INTRODUCTION TO JANUARY LESSONS
The calendar frustrates us but also guides us. God carved time from out of eternity; he made days, weeks, months, seasons, and years. Surely one reason for such creativity was to give us fresh starts and new beginnings. When Zerubbabel, Ezra, and Nehemiah helped bring back the exiles from Babylon, they also helped provide to them a fresh start with God. Ezra the Bible teacher led the way in reconstituting the nation of exiles. During January, students will learn of God’s exciting plans for fresh starts, that fresh starts require prayer and fasting, and that they are not always easy. Students also will learn more about the distinctive lives God calls his people to live while in this world.
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Theme: It’s a New Start
Lesson text: Ezra 1:1-11
Supplemental texts: Ezra 5:11-17; Ephesians 1:8-12; Matthew 17:5; John 6:28-29; 14:1
Aim: Respond to the Lord’s direction as Cyrus did.
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Download a PDF of this week’s lesson material (the Study by Mark Scott, Application by David Faust, and Discovery Questions by Michael C. Mack): LOOKOUT_January1_2023.
Send an email to [email protected] to receive PDFs of the lesson material each month.
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By Mark Scott
God had planned from eternity past to get his people back home and give them a fresh start. After all, the Messiah and the good news of the gospel would come out of Zion. The people had been exiled in Babylon due to their idolatry (2 Chronicles 36:17-21). While in Babylon, they had lost all of their song (Psalm 137). But the time had come for them to go home and dream again of being God’s special possession (Psalm 126).
Ezra and Nehemiah tell of this new start (these books were once combined as one). The minor prophets Haggai, Zechariah, and Malachi assisted this great Bible teacher (Ezra) and the former cupbearer turned governor (Nehemiah). God’s people would come home in three waves. The first and largest wave would come with Zerubbabel, followed by a much smaller wave with Ezra (he does not even arrive in Jerusalem until chapter 7 of his book), and finally a medium-size wave under Nehemiah.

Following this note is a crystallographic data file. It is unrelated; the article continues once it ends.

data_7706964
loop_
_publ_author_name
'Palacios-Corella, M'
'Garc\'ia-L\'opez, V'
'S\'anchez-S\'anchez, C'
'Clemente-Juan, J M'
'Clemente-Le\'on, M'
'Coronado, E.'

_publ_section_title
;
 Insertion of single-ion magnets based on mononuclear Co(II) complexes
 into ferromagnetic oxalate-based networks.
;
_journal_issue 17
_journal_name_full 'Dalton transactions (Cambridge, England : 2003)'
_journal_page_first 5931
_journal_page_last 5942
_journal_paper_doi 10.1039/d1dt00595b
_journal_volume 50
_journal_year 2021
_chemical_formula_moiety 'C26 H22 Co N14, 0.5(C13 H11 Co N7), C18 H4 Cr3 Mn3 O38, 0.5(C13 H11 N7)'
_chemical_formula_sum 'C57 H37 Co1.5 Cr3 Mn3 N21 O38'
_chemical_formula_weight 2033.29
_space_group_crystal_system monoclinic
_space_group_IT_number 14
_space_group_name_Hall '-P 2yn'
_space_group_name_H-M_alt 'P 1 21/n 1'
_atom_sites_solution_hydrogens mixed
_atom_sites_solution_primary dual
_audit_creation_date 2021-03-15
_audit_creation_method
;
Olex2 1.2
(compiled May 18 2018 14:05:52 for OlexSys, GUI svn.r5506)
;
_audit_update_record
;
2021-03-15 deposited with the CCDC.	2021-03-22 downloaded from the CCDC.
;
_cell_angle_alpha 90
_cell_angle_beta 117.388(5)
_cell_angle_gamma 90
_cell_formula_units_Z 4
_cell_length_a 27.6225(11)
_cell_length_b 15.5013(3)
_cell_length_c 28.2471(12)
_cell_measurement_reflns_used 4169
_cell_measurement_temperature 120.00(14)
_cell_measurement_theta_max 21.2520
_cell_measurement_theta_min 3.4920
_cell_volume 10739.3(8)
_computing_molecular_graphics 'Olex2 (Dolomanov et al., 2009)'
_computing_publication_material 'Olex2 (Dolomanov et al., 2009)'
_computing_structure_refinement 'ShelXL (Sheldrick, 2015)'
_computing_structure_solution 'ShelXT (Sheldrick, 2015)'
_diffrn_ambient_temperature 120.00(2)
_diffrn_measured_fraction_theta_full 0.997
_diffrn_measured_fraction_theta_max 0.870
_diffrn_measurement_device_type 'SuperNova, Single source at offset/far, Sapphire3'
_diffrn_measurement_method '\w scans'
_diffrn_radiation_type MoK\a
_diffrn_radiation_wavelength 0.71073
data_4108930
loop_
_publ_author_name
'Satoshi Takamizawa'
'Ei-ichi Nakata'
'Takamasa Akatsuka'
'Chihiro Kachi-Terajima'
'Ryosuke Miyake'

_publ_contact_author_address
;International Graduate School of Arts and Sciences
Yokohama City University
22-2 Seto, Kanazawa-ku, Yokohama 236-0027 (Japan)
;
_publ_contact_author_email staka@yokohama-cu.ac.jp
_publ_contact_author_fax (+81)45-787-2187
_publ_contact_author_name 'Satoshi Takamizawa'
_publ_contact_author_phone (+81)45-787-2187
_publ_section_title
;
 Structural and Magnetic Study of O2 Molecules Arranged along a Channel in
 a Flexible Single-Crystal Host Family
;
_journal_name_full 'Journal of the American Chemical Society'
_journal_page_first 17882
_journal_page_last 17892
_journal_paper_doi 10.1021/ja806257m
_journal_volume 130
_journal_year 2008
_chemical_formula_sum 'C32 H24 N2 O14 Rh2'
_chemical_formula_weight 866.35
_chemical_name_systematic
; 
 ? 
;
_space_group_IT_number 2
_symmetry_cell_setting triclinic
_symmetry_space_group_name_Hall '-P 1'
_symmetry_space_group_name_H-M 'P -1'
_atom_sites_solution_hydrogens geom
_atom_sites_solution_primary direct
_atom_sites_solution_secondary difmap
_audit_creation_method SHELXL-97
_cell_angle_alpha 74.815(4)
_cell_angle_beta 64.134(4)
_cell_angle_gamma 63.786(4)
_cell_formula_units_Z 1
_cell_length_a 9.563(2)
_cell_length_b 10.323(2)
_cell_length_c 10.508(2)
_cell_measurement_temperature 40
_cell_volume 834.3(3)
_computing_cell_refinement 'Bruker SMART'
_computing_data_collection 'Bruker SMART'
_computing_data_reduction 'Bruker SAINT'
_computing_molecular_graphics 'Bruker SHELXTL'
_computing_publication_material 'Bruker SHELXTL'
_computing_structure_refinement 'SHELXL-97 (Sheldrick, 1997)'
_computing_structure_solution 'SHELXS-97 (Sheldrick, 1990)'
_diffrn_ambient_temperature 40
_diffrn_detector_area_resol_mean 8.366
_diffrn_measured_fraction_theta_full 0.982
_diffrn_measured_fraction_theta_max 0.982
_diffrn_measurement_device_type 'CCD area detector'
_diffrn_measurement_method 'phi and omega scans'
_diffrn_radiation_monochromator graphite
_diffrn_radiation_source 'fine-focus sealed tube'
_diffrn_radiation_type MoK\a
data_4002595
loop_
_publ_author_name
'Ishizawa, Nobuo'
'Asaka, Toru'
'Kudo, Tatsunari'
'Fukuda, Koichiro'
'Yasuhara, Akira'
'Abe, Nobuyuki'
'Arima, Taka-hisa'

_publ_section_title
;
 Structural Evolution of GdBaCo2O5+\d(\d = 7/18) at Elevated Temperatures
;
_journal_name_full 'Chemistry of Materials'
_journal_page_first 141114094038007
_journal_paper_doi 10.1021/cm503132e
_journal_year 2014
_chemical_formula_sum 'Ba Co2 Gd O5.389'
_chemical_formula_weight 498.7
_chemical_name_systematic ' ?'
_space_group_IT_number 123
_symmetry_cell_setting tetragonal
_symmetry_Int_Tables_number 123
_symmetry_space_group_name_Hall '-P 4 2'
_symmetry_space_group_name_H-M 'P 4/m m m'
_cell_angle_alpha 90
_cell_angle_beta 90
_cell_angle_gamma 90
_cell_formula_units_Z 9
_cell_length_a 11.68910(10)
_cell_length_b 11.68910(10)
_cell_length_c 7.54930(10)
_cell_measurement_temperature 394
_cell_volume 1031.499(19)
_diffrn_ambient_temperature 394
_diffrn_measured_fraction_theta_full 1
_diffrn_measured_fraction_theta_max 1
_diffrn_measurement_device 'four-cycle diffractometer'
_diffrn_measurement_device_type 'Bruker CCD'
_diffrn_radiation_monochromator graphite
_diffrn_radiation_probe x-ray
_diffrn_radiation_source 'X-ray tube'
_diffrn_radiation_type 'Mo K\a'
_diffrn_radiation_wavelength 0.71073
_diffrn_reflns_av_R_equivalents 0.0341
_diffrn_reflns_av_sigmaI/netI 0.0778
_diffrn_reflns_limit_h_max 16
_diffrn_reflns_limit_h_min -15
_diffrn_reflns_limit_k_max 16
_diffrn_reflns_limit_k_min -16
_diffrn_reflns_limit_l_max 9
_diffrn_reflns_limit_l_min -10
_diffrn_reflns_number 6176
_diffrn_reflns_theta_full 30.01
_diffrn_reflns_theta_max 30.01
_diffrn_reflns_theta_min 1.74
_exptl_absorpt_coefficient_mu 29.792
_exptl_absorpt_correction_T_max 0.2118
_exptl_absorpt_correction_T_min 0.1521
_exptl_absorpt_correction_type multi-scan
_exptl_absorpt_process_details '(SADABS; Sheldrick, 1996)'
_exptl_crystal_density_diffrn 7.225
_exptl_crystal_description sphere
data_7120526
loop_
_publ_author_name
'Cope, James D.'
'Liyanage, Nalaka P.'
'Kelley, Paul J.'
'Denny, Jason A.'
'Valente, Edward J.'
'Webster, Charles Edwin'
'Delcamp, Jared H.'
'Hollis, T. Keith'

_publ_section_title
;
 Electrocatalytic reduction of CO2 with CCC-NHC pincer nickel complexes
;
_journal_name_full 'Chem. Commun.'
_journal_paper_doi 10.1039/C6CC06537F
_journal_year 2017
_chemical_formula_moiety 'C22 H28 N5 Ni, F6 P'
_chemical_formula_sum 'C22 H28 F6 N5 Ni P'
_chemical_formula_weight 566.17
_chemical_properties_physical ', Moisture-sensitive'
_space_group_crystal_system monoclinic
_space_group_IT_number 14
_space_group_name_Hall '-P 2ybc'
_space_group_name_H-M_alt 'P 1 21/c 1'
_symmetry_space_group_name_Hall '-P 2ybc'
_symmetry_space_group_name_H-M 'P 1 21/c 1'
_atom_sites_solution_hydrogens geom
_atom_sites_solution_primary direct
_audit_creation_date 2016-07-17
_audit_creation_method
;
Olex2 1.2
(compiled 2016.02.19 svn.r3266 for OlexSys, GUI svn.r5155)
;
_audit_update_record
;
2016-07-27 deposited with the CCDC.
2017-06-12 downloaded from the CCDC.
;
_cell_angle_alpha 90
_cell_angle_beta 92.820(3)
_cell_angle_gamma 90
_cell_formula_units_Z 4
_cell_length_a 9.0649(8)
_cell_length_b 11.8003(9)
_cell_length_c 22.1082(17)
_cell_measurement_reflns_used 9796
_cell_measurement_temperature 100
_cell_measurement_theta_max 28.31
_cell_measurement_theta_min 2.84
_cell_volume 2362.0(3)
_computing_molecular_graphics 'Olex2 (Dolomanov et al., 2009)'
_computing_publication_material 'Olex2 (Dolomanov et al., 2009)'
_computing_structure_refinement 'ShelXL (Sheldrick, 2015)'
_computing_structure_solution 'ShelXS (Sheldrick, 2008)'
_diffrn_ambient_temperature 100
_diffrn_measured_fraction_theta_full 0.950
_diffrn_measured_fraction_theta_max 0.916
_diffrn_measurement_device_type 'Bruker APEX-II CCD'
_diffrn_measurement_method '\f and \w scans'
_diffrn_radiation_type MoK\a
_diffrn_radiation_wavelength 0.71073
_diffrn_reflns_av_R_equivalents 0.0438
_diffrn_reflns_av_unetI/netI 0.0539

God Moved Cyrus
The sovereign God was not against moving people’s hearts to accomplish what he wanted done. So, after the Babylonians fell to the Persians, God moved Cyrus, who was the king of Persia, to allow his people to go home. This happened during the first year of his reign.
Cyrus was a nontypical potentate. He was not your average slash-and-burn leader in the ancient Near East. Instead, he was rather open to allowing conquered peoples to go back to their homelands. A great artifact is the Cyrus Cylinder. While Israel was unnamed on the cylinder, the artifact gave evidence that Cyrus was in the habit of releasing captured people groups, allowing them to return to their homelands, and sometimes even paying to rebuild their cities and temples. God was behind the scenes working in Cyrus’s heart. This also fulfilled the prophecy of Jeremiah (Jeremiah 25:12; Daniel 9:2). Cyrus was even referred to as the Lord’s anointed to bring this new start to God’s people (Isaiah 45:1).
Cyrus’s proclamation for the Jews indicated he was under orders from God to release the Jews. He acknowledged that God had exalted him (given him all the kingdoms of the earth) for the purpose of building the Jewish temple back to its former glory. This proclamation included releasing the Jews from any locality to go home and take part in this grand project. In addition, funds were provided, such as silver and gold as well as goods and livestock along with a freewill offering. Cyrus even gave them a blessing; May their God be with them. Amazing!
God Moved His People
Potentates can make all the decrees they want. But nothing will happen unless the people follow up in like-mindedness. God’s people got on board when God moved their hearts. This involved several groups of people. Ezra mentioned the family heads of Judah and Benjamin. Why were they singled out? Very simply, they represented the Messianic line. God must get the proper remnant back into the land of Israel for the prophecies to be fulfilled. The priests and Levites also were singled out. These two groups would play a crucial role in teaching the people (Nehemiah 8:1-10) and getting everything in place for the sacrificial system to be restored (Nehemiah 10:28-39; 12:1-26).
These groups would also be instrumental in rebuilding the walls of the city (Nehemiah 3:1-32) and reconstructing the altar and the house of the Lord proper (Ezra 3:1-13). This project was not funded entirely by the government. God moved the peoples’ hearts toward generosity. Like Cyrus, they gave articles of silver and gold, with goods and livestock, valuable gifts, and freewill offerings. They were all in.
God Moved the Treasurer
Once in a great while, church treasurers come to believe the church’s money belongs to them, so a generous church treasurer is a treasure. This treasurer, named Mithredath, worked for Cyrus. To fund this great project, Cyrus brought out the articles that Nebuchadnezzar had stolen from the temple in 586 BC. Nebuchadnezzar mocked the God of Israel by stashing them in the temple of his god.
Mithredath counted out the valuables to Sheshbazzar, which was another name for Zerubbabel (2 Chronicles 36:7; Daniel 1:2), who functions almost as a Christ-figure in the book. The gold and silver dishes, pans, and bowls were counted and totaled 5,400 articles. These would not only finance the trip back home but also make a start on the rebuilding efforts. God’s plan would not be thwarted.